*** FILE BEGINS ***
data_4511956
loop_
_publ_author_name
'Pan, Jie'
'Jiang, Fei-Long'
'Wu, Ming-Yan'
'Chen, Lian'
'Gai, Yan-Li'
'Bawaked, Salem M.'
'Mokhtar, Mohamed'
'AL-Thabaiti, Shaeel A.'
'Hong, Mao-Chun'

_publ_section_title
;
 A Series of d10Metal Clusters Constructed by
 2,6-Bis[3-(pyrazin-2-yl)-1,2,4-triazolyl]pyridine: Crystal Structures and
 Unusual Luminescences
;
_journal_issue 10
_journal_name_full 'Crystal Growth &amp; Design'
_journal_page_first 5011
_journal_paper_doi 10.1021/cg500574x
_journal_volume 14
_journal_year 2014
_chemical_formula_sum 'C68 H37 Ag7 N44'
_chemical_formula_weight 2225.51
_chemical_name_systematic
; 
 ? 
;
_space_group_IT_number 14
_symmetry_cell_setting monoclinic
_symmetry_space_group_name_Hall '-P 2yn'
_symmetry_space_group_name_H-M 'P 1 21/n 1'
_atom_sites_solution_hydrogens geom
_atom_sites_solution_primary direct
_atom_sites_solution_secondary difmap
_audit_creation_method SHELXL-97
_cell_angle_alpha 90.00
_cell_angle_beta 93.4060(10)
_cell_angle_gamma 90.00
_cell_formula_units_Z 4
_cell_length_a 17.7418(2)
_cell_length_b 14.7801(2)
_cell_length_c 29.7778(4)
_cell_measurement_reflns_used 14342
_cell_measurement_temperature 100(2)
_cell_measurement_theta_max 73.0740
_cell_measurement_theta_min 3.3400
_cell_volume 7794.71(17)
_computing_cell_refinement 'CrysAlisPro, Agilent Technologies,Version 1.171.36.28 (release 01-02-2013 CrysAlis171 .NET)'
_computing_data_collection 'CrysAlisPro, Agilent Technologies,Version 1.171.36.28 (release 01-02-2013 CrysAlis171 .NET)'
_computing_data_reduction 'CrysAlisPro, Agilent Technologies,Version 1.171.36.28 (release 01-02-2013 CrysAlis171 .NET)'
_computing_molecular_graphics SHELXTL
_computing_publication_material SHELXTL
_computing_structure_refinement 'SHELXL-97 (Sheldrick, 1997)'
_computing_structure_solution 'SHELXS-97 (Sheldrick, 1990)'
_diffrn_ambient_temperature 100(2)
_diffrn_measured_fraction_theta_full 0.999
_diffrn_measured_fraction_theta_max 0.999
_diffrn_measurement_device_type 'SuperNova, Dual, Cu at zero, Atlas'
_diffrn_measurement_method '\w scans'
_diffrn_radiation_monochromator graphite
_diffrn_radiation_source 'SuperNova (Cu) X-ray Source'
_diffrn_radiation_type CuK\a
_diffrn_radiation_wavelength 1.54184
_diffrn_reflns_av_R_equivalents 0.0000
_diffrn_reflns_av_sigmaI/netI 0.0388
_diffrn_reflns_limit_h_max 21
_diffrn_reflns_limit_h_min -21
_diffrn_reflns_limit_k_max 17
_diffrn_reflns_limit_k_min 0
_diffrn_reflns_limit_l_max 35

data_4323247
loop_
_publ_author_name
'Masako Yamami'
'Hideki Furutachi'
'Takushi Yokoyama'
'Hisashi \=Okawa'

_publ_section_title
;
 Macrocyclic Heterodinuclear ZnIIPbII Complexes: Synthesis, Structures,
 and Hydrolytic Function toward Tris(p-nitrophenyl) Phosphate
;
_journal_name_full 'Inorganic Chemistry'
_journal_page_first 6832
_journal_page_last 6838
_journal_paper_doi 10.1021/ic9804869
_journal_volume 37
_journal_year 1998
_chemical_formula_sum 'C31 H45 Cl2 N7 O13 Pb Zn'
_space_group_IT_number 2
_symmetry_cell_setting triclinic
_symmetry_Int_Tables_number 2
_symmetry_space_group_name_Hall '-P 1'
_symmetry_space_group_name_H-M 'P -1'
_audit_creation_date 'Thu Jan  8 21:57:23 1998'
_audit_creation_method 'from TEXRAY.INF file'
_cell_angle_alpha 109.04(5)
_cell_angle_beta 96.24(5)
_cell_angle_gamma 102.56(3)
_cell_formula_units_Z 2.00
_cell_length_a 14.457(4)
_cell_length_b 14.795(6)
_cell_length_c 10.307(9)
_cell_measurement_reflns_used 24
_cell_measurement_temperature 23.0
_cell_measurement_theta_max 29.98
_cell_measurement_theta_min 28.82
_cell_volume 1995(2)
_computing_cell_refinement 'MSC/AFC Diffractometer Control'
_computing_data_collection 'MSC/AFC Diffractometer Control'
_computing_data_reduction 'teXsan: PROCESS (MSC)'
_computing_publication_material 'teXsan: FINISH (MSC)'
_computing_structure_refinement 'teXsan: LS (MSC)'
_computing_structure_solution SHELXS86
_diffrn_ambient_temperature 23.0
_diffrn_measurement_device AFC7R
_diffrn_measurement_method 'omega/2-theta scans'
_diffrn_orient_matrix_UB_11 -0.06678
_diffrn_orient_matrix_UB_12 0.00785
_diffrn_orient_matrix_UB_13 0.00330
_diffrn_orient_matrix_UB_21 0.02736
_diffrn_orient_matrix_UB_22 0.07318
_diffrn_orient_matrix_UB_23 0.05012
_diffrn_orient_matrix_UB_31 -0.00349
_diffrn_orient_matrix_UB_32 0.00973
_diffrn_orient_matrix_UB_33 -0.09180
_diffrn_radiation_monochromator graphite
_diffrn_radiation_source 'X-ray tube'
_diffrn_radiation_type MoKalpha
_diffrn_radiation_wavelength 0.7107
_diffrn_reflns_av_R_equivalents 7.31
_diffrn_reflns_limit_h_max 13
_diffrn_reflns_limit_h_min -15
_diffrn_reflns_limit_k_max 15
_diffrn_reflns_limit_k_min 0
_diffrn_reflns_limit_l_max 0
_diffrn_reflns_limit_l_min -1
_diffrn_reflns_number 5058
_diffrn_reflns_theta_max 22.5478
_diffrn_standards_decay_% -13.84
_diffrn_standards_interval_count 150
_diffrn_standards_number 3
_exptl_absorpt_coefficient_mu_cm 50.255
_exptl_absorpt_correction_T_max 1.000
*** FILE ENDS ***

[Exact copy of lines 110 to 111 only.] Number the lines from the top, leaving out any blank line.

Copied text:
_cell_measurement_theta_min 28.82
_cell_volume 1995(2)